When I played Happy Action Theater, it felt a lot more natural than most Kinect games. How much of that is good design, and how much of that is your tech?
TS: Kinect is really cool tech in itself, and then our team came up with a lot of cool tech using some samples that Microsoft had, and some of our own original stuff, so you can, say, pull a character out of the screen. We can take your video image and yank it out of the background, so it looks like you disappear from your own living room, which is pretty cool. And just other tech to make snow appear on objects in your room, and we made pigeons land on your head using some cool tech that we wrote.
But there's also design in that. From the very beginning, I thought about, "What is the Kinect really good at tracking?" and what special features it has. And with those as the building blocks, what kind of experience can you craft out of that?
Well it has a camera, and it has this great depth sensor, which is new. There's been webcams before, there's been EyeToy and camera stuff before where you could make camera-based games, but there's never been one with an accurate depth sensor, right?
Not that I'm aware of, at least not as a commercial product.
TS: So what can you do with that that you couldn't do before? So we have an activity where it takes a picture of you, and then you can interact in 3D with that picture. So you can stand next to yourself, or intersect yourself, or hold your own hand, or wrap arm-and-arm with yourself. Did you get to see that one?
No, I didn't.
TS: It takes a 3D picture of you, so it takes a picture of the video feed, but also with depth stored to it, so you can run around yourself in a circle, and things like that. Stuff you could never do before with just a basic webcam. So it was designed from the ground up to be a Kinect experience, I think that's important to Kinect. If you just see Kinect as a different controller for games -- like, we're going to take some game that already exists and just make it work with Kinect -- I think you're going to have a really hard time.
I think the best games are yet to come with Kinect. Like this, where people just start from scratch with no preconceived notions about what a game can be and just build up the experience from nothing using what Kinect is good at. I think it's going to be good. I think we're going to come up with whole new genres of experiences that just haven't existed before.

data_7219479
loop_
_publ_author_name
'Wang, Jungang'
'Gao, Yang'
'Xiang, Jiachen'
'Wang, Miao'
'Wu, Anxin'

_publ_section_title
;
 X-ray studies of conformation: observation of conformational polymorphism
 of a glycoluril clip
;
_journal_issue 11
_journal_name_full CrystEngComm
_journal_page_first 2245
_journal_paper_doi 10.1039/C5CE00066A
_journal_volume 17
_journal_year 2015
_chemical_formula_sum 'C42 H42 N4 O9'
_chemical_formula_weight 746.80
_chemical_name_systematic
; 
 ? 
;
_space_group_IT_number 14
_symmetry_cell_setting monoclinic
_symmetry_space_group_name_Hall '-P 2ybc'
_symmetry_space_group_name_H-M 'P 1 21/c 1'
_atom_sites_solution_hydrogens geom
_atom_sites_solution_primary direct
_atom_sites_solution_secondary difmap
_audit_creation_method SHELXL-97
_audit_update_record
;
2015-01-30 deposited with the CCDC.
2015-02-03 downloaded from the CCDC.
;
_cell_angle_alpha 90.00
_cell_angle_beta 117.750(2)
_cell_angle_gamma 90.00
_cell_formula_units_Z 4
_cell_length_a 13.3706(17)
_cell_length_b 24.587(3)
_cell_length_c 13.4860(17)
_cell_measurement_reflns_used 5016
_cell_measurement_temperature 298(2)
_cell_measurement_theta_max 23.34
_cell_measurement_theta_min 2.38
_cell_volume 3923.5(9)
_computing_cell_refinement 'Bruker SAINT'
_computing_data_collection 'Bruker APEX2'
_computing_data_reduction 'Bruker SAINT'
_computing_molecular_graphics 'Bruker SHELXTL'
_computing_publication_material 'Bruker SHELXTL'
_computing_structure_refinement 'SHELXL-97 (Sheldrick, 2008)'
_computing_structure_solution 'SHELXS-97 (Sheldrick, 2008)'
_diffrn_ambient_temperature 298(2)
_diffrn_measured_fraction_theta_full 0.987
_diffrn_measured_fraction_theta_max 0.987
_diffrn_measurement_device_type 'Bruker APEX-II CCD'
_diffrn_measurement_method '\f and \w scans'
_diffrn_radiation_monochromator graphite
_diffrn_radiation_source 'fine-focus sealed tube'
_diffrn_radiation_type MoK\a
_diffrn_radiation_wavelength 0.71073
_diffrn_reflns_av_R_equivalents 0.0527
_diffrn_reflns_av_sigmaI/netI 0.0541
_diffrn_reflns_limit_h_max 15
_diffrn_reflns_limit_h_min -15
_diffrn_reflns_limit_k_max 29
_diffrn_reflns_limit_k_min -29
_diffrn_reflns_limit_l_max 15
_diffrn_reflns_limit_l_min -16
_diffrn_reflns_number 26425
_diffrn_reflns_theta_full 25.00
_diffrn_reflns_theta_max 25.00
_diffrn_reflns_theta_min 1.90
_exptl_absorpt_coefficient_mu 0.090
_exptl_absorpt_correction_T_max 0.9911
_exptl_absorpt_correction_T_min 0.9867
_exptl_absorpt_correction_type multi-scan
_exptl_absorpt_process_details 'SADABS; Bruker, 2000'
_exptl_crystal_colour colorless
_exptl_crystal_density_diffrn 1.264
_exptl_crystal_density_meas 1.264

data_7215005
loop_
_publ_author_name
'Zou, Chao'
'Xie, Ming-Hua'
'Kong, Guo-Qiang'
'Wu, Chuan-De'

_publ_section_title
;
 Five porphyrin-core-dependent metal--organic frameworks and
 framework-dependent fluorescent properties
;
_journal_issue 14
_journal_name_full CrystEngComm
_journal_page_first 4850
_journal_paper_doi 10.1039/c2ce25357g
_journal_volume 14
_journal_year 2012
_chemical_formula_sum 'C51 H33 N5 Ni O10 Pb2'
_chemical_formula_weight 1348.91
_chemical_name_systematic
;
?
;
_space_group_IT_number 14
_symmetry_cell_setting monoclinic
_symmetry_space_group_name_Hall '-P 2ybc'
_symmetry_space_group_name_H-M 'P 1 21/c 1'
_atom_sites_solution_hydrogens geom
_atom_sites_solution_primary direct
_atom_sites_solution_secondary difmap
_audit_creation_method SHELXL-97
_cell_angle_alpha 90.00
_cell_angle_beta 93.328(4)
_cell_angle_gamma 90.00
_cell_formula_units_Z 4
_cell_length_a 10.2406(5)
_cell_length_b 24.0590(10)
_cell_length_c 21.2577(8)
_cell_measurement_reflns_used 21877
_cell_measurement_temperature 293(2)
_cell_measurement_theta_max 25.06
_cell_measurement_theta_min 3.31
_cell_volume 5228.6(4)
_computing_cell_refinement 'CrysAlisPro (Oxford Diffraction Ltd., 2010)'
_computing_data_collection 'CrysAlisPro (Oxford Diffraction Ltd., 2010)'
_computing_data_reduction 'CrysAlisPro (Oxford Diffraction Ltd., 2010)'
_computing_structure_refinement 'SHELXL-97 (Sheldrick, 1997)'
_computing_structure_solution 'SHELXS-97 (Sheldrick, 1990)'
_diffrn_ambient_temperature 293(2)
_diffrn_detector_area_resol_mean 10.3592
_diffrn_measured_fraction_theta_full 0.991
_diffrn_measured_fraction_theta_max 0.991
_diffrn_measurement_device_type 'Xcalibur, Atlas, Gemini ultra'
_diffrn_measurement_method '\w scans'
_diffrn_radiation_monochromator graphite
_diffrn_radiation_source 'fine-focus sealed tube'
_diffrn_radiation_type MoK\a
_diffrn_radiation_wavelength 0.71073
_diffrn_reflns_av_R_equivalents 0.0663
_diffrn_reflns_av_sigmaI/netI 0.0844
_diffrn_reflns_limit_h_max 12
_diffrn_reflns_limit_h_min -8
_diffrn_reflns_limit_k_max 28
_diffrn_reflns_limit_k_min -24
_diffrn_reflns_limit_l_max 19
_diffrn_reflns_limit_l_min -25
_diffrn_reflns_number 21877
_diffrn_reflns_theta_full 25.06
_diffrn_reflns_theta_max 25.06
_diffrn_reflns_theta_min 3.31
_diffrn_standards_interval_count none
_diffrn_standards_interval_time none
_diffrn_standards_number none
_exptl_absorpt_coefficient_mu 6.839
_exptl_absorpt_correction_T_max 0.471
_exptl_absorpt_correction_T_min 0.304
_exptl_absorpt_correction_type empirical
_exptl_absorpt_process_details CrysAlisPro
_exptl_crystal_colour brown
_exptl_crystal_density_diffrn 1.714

How do you playtest a toy like this?
TS: It's fun! In the office we'll set it up in our main conference room. People go up and play it. The fun thing about it is that it's, by design, a really easy thing to jump in and out of. So in the hallway, people passing by will be like, "Whoa, I'm in a snowstorm!" And they'll stop and throw a few snowballs, and then they'll walk on. We can record that footage, we can record that depth information, and use it to test the game later.
We brought our kids, and families, and their friends and families to play it, and that's where we really understood the game. It's the kind of game where you explain it to an adult, and you can experience it as an adult. You can say "it's really cool, it's cool tech, it's a cool simulation," but not until you get three kids in front of it do you understand that it's this crazy imagination machine.
It's like "Oh, we're in hot lava! And this guy is chasing me, and now I'm splashing the lava, and now the lava is here, and we've got to get on the couch!" And you see the kids using their imaginations and creating their own experiences, and you realize what Happy Action Theater is all about.
Double Fine Happy Action Theater
We used to call that "emergent gameplay".
TS: Yeah [laughs]. Oh, and also, Microsoft. This is the great thing about working with Microsoft: having access to their usability research department. They have a lot of smart people, and a lot of great facilities for it. And basically we just watched live tests of our game every Thursday, just seeing kids coming in, and standing in front of the machine, and seeing what they do.
We learned crazy things -- like kids didn't want to get out of the hot lava. They wanted to get in the lava! They want to splash around in it, and, in fact, lay down in it. So we made gameplay based on that activity. So we could kind of follow the kids as they led us through how their imaginations told them to play the game.
So the playtesting actually did affect design -- beyond the lava stuff.
TS: Yeah. We implemented a very basic level of functionality, and then watched the tests to see what the kids wanted to do. So we would make balloons -- we would do a physics simulation of balloons falling, and you being able to knock them around. I thought kids would just want to bop balloons up in the air, and it would just be fun to keep the balloons floating. I watched the tests, and all the kids wanted to do was pop their balloons. I don't know why it didn't occur to me. It was like, "Oh, of course." So we added a thing where you could pop the balloons.
But then some of the older kids, after they played it a while, they wanted something else to happen. They wanted some reason to pop the balloons. The younger kids don't really care, but the older kids wanted that. So we started putting in a progression of collectables you find in the balloons. It goes "bling!" and it makes a sound -- but there's no real score, no inventory or anything. It's all just kind of pretend, as in you pretend like you're playing a game. But it's really to give you something that you discover over time.
And there are little things like that in all the activities. There are behaviors that you don't understand until you do something strange, like stand still for a long time, or lay down under the lava, or collect a certain number of balloons, or pop this -- the hidden stuff comes out. Most of that came from watching playtests, and seeing what the kids wanted, what more experiences they wanted.